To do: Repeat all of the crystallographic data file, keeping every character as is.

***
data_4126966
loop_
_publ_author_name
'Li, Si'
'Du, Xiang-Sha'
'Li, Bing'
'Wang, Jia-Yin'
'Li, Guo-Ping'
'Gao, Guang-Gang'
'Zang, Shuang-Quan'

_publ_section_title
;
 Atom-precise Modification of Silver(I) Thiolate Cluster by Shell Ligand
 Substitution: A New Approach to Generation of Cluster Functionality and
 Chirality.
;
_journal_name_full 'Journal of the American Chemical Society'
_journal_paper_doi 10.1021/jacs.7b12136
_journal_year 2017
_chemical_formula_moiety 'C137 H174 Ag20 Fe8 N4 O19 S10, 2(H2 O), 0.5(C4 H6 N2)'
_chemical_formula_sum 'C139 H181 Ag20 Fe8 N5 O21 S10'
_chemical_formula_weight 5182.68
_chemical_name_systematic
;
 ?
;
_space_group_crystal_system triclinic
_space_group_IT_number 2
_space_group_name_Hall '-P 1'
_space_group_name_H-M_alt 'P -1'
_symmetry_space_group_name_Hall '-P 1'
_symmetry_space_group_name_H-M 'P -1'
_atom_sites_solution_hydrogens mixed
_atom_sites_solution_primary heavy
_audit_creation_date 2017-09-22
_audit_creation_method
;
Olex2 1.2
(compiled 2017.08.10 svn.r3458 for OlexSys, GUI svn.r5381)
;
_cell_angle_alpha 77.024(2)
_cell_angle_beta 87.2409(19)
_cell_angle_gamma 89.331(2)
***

data_4126966
loop_
_publ_author_name
'Li, Si'
'Du, Xiang-Sha'
'Li, Bing'
'Wang, Jia-Yin'
'Li, Guo-Ping'
'Gao, Guang-Gang'
'Zang, Shuang-Quan'

_publ_section_title
;
 Atom-precise Modification of Silver(I) Thiolate Cluster by Shell Ligand
 Substitution: A New Approach to Generation of Cluster Functionality and
 Chirality.
;
_journal_name_full 'Journal of the American Chemical Society'
_journal_paper_doi 10.1021/jacs.7b12136
_journal_year 2017
_chemical_formula_moiety 'C137 H174 Ag20 Fe8 N4 O19 S10, 2(H2 O), 0.5(C4 H6 N2)'
_chemical_formula_sum 'C139 H181 Ag20 Fe8 N5 O21 S10'
_chemical_formula_weight 5182.68
_chemical_name_systematic
;
 ?
;
_space_group_crystal_system triclinic
_space_group_IT_number 2
_space_group_name_Hall '-P 1'
_space_group_name_H-M_alt 'P -1'
_symmetry_space_group_name_Hall '-P 1'
_symmetry_space_group_name_H-M 'P -1'
_atom_sites_solution_hydrogens mixed
_atom_sites_solution_primary heavy
_audit_creation_date 2017-09-22
_audit_creation_method
;
Olex2 1.2
(compiled 2017.08.10 svn.r3458 for OlexSys, GUI svn.r5381)
;
_cell_angle_alpha 77.024(2)
_cell_angle_beta 87.2409(19)
_cell_angle_gamma 89.331(2)